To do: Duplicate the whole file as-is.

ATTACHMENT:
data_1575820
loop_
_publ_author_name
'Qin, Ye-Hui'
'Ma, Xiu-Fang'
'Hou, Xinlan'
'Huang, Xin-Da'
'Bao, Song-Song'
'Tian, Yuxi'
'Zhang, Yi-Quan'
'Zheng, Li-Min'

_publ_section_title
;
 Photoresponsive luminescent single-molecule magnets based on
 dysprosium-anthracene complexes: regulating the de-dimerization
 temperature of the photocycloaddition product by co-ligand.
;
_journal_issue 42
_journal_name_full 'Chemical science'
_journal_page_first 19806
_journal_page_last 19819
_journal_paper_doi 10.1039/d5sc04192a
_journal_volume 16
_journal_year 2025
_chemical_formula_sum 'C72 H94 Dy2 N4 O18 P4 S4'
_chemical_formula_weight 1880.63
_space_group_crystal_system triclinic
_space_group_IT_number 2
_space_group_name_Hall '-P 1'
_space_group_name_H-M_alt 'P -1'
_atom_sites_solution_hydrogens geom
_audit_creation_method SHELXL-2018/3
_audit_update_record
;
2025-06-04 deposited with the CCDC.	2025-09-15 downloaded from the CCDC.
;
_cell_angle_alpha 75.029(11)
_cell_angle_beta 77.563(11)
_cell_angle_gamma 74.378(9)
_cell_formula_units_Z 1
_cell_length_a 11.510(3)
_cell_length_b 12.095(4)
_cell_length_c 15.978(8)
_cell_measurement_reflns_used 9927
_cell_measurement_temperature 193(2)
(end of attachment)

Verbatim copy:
data_1575820
loop_
_publ_author_name
'Qin, Ye-Hui'
'Ma, Xiu-Fang'
'Hou, Xinlan'
'Huang, Xin-Da'
'Bao, Song-Song'
'Tian, Yuxi'
'Zhang, Yi-Quan'
'Zheng, Li-Min'

_publ_section_title
;
 Photoresponsive luminescent single-molecule magnets based on
 dysprosium-anthracene complexes: regulating the de-dimerization
 temperature of the photocycloaddition product by co-ligand.
;
_journal_issue 42
_journal_name_full 'Chemical science'
_journal_page_first 19806
_journal_page_last 19819
_journal_paper_doi 10.1039/d5sc04192a
_journal_volume 16
_journal_year 2025
_chemical_formula_sum 'C72 H94 Dy2 N4 O18 P4 S4'
_chemical_formula_weight 1880.63
_space_group_crystal_system triclinic
_space_group_IT_number 2
_space_group_name_Hall '-P 1'
_space_group_name_H-M_alt 'P -1'
_atom_sites_solution_hydrogens geom
_audit_creation_method SHELXL-2018/3
_audit_update_record
;
2025-06-04 deposited with the CCDC.	2025-09-15 downloaded from the CCDC.
;
_cell_angle_alpha 75.029(11)
_cell_angle_beta 77.563(11)
_cell_angle_gamma 74.378(9)
_cell_formula_units_Z 1
_cell_length_a 11.510(3)
_cell_length_b 12.095(4)
_cell_length_c 15.978(8)
_cell_measurement_reflns_used 9927
_cell_measurement_temperature 193(2)